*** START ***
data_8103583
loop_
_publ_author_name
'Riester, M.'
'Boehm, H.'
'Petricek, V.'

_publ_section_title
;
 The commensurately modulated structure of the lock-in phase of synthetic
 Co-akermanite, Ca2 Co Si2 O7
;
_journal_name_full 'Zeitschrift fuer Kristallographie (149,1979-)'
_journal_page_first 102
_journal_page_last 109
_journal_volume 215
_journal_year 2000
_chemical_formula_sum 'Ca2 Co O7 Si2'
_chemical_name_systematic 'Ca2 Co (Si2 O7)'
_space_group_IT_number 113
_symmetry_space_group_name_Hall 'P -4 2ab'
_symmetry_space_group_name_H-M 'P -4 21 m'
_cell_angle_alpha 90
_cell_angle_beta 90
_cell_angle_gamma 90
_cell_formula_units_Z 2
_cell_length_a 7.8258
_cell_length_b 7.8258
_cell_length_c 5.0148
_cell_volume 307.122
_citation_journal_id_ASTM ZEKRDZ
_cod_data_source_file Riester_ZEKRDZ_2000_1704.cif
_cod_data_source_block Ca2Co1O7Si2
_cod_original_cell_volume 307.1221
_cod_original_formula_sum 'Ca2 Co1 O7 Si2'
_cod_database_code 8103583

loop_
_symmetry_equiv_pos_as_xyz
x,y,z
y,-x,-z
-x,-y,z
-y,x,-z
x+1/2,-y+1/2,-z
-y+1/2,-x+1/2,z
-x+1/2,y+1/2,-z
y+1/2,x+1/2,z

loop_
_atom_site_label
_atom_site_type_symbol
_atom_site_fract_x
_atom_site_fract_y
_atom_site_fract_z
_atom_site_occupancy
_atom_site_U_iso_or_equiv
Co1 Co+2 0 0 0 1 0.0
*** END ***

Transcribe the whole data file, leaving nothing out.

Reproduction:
data_8103583
loop_
_publ_author_name
'Riester, M.'
'Boehm, H.'
'Petricek, V.'

_publ_section_title
;
 The commensurately modulated structure of the lock-in phase of synthetic
 Co-akermanite, Ca2 Co Si2 O7
;
_journal_name_full 'Zeitschrift fuer Kristallographie (149,1979-)'
_journal_page_first 102
_journal_page_last 109
_journal_volume 215
_journal_year 2000
_chemical_formula_sum 'Ca2 Co O7 Si2'
_chemical_name_systematic 'Ca2 Co (Si2 O7)'
_space_group_IT_number 113
_symmetry_space_group_name_Hall 'P -4 2ab'
_symmetry_space_group_name_H-M 'P -4 21 m'
_cell_angle_alpha 90
_cell_angle_beta 90
_cell_angle_gamma 90
_cell_formula_units_Z 2
_cell_length_a 7.8258
_cell_length_b 7.8258
_cell_length_c 5.0148
_cell_volume 307.122
_citation_journal_id_ASTM ZEKRDZ
_cod_data_source_file Riester_ZEKRDZ_2000_1704.cif
_cod_data_source_block Ca2Co1O7Si2
_cod_original_cell_volume 307.1221
_cod_original_formula_sum 'Ca2 Co1 O7 Si2'
_cod_database_code 8103583

loop_
_symmetry_equiv_pos_as_xyz
x,y,z
y,-x,-z
-x,-y,z
-y,x,-z
x+1/2,-y+1/2,-z
-y+1/2,-x+1/2,z
-x+1/2,y+1/2,-z
y+1/2,x+1/2,z

loop_
_atom_site_label
_atom_site_type_symbol
_atom_site_fract_x
_atom_site_fract_y
_atom_site_fract_z
_atom_site_occupancy
_atom_site_U_iso_or_equiv
Co1 Co+2 0 0 0 1 0.0